Ma, China’s most famous businessman, has all but disappeared from public view since he delivered a speech criticizing regulators on the eve of Ant’s IPO. Many of his colleagues have renounced their formal corporate roles and increased donations to charities to align with Xi’s vision of achieving “common prosperity”.

While investors are likely to get any signs that the tech clampdown is easing, a return to the heady days of 2020 seems unlikely. The myriad of regulations imposed on Ant over the past two years means the company is worth a fraction of what it once was, according to some early supporters. Fidelity Investments, for example, lowered its valuation estimate for the company to about $78 billion last June from $235 billion just before the IPO was abruptly put on hold.

China’s securities regulator is initially reviewing Ant’s plans for a listing in Shanghai, one of the people familiar with said. The company hopes to carry out a dual listing in Shanghai and Hong Kong, another person said. Ant intends to present a preliminary prospectus for its offering as early as next month, Reuters reported.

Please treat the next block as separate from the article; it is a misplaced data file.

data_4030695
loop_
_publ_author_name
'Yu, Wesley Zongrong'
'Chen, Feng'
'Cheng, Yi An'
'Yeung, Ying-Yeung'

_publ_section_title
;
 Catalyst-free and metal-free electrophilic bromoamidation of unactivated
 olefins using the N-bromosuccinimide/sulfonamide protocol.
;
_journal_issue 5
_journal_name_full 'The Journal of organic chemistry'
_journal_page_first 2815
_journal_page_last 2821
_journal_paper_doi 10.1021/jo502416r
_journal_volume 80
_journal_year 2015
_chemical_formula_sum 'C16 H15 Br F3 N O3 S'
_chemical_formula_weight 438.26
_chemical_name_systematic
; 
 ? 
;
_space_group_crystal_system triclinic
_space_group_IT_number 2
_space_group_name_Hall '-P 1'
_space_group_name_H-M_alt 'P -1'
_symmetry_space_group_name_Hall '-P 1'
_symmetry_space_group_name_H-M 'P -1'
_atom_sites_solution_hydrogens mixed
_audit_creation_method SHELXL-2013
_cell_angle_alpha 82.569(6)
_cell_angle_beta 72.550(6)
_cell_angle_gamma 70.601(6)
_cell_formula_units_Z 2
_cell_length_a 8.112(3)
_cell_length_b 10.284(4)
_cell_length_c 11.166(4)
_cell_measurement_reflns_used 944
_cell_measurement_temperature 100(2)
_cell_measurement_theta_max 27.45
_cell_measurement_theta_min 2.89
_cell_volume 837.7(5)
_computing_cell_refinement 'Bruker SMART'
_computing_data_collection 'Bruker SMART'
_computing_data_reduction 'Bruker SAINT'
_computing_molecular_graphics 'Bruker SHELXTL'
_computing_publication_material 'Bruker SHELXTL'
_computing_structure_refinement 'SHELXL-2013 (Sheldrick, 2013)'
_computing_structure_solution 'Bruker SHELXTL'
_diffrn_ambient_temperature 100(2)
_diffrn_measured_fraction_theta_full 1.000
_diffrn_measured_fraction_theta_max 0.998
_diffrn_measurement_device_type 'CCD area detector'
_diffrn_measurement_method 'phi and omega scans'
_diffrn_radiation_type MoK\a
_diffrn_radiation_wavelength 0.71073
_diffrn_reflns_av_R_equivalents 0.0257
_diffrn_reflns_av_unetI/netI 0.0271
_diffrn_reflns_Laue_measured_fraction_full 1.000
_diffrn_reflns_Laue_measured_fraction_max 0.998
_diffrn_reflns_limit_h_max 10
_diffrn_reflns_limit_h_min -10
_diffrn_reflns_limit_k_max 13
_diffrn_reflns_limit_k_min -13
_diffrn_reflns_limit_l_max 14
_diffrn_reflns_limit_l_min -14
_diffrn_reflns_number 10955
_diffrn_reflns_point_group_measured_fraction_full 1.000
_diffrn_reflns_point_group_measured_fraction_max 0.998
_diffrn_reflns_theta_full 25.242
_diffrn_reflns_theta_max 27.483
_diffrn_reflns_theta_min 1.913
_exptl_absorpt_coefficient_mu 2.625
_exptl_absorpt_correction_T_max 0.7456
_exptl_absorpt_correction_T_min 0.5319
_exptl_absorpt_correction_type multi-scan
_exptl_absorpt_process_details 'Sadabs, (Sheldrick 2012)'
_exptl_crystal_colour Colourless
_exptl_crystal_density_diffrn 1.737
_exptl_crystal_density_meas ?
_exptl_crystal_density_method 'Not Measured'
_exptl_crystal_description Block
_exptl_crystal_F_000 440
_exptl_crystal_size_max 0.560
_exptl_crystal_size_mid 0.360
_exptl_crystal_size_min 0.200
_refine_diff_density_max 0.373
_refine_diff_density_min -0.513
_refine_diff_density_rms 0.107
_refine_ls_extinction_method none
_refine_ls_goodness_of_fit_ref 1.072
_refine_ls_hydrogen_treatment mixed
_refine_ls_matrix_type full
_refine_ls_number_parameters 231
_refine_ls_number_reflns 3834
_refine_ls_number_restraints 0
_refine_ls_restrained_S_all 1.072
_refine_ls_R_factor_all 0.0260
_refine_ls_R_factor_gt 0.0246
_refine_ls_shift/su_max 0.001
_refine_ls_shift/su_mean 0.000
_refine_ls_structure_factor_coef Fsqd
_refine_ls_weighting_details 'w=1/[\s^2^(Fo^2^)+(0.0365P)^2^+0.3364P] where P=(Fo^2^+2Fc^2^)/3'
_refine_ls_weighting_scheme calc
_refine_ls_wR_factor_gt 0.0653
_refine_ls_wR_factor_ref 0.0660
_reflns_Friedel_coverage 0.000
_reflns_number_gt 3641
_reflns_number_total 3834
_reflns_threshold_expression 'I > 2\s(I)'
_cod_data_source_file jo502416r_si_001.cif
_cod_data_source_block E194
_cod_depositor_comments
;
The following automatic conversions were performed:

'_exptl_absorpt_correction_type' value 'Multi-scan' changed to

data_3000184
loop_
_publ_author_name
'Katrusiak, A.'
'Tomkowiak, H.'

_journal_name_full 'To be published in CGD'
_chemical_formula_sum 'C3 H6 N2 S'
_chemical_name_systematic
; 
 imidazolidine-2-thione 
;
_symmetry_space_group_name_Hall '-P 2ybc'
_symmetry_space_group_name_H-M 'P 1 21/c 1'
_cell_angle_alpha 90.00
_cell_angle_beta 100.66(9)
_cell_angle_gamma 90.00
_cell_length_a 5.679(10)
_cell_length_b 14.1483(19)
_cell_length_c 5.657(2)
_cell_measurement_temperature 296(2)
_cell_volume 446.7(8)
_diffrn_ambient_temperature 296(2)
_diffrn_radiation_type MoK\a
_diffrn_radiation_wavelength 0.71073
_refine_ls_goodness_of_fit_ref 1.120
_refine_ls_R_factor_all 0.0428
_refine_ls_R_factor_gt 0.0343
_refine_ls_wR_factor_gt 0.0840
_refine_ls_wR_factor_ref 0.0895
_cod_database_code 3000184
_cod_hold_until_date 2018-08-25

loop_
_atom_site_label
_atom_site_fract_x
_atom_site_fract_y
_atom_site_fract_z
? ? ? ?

In a sign of progress, Ant recently appointed Hong Kong Stock Exchange Chairman Laura Cha as an independent director. The move was blessed by regulators in Beijing, people familiar with the matter said. Officials have also been speeding up decisions on Ant’s restructuring proposals in recent weeks, one of the people added.

Alibaba has surged in U.S. trading since the Wall Street Journal reported that China was close to ending investigations into Didi and two other companies, moves investors interpreted as a sign that some of the most defeated tech stocks finally must. be suspended. .

The Hang Seng Tech index in Hong Kong rose 36% from this year’s low in March, while the Nasdaq Golden Dragon China index of US-listed stocks jumped 53%. The latest index is still 62% below its peak in early 2021.

After derailing Ant’s IPO, regulators ordered the Hangzhou-based company to overhaul its operations and create a financial holding company for its wealth management, lending and credit-scoring businesses so they can be more strictly regulated.

Authorities are preparing to issue Ant with a financial holding license, the people said, although it is unclear how quickly a final decision on that will be made.

As part of the restructuring, Ant increased its capital base to 35 billion yuan ($5.2 billion) and began building firewalls in an ecosystem that previously allowed it to direct traffic from its billion-dollar payment app Alipay. users, for services such as wealth management, loans and delivery.

Consumer loans made jointly with banks – previously a major engine of growth – were separated from their “Jiebei” and “Huabei” brands. Assets under management of its Yu’ebao money market fund – once the world’s largest – fell 15% from a year earlier to 825 billion yuan in March.

(Updates with Reuters report in third paragraph, Ant statement in seventh)